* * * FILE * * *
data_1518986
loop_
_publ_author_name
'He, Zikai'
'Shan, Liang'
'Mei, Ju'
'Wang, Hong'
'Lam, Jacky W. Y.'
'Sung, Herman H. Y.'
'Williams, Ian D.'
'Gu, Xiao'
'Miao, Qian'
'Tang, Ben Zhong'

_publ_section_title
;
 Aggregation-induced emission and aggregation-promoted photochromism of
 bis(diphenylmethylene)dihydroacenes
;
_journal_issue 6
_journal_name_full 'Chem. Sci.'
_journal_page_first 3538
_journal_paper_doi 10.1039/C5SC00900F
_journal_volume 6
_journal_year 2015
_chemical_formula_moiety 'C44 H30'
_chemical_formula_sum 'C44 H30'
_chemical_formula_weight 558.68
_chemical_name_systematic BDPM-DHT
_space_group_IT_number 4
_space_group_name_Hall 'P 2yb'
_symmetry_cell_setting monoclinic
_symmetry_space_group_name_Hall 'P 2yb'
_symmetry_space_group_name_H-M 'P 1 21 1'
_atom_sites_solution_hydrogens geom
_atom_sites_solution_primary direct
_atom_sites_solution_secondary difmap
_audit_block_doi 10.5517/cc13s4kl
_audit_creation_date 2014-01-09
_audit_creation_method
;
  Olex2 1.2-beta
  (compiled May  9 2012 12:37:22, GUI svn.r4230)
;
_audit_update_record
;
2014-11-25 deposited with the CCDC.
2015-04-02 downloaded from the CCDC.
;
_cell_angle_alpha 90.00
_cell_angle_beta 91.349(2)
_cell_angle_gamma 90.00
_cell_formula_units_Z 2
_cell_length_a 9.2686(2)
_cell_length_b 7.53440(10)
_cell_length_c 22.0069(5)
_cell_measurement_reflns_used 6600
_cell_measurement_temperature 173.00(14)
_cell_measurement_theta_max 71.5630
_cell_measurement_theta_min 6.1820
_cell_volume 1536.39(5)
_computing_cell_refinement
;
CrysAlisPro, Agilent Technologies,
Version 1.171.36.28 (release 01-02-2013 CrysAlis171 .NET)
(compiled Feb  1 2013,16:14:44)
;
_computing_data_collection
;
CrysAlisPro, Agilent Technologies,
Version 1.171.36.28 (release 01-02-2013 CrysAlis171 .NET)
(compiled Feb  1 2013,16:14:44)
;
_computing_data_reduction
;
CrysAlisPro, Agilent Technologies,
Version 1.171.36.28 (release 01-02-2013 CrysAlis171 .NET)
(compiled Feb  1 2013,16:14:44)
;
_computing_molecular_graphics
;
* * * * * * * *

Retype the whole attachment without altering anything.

data_1518986
loop_
_publ_author_name
'He, Zikai'
'Shan, Liang'
'Mei, Ju'
'Wang, Hong'
'Lam, Jacky W. Y.'
'Sung, Herman H. Y.'
'Williams, Ian D.'
'Gu, Xiao'
'Miao, Qian'
'Tang, Ben Zhong'

_publ_section_title
;
 Aggregation-induced emission and aggregation-promoted photochromism of
 bis(diphenylmethylene)dihydroacenes
;
_journal_issue 6
_journal_name_full 'Chem. Sci.'
_journal_page_first 3538
_journal_paper_doi 10.1039/C5SC00900F
_journal_volume 6
_journal_year 2015
_chemical_formula_moiety 'C44 H30'
_chemical_formula_sum 'C44 H30'
_chemical_formula_weight 558.68
_chemical_name_systematic BDPM-DHT
_space_group_IT_number 4
_space_group_name_Hall 'P 2yb'
_symmetry_cell_setting monoclinic
_symmetry_space_group_name_Hall 'P 2yb'
_symmetry_space_group_name_H-M 'P 1 21 1'
_atom_sites_solution_hydrogens geom
_atom_sites_solution_primary direct
_atom_sites_solution_secondary difmap
_audit_block_doi 10.5517/cc13s4kl
_audit_creation_date 2014-01-09
_audit_creation_method
;
  Olex2 1.2-beta
  (compiled May  9 2012 12:37:22, GUI svn.r4230)
;
_audit_update_record
;
2014-11-25 deposited with the CCDC.
2015-04-02 downloaded from the CCDC.
;
_cell_angle_alpha 90.00
_cell_angle_beta 91.349(2)
_cell_angle_gamma 90.00
_cell_formula_units_Z 2
_cell_length_a 9.2686(2)
_cell_length_b 7.53440(10)
_cell_length_c 22.0069(5)
_cell_measurement_reflns_used 6600
_cell_measurement_temperature 173.00(14)
_cell_measurement_theta_max 71.5630
_cell_measurement_theta_min 6.1820
_cell_volume 1536.39(5)
_computing_cell_refinement
;
CrysAlisPro, Agilent Technologies,
Version 1.171.36.28 (release 01-02-2013 CrysAlis171 .NET)
(compiled Feb  1 2013,16:14:44)
;
_computing_data_collection
;
CrysAlisPro, Agilent Technologies,
Version 1.171.36.28 (release 01-02-2013 CrysAlis171 .NET)
(compiled Feb  1 2013,16:14:44)
;
_computing_data_reduction
;
CrysAlisPro, Agilent Technologies,
Version 1.171.36.28 (release 01-02-2013 CrysAlis171 .NET)
(compiled Feb  1 2013,16:14:44)
;
_computing_molecular_graphics
;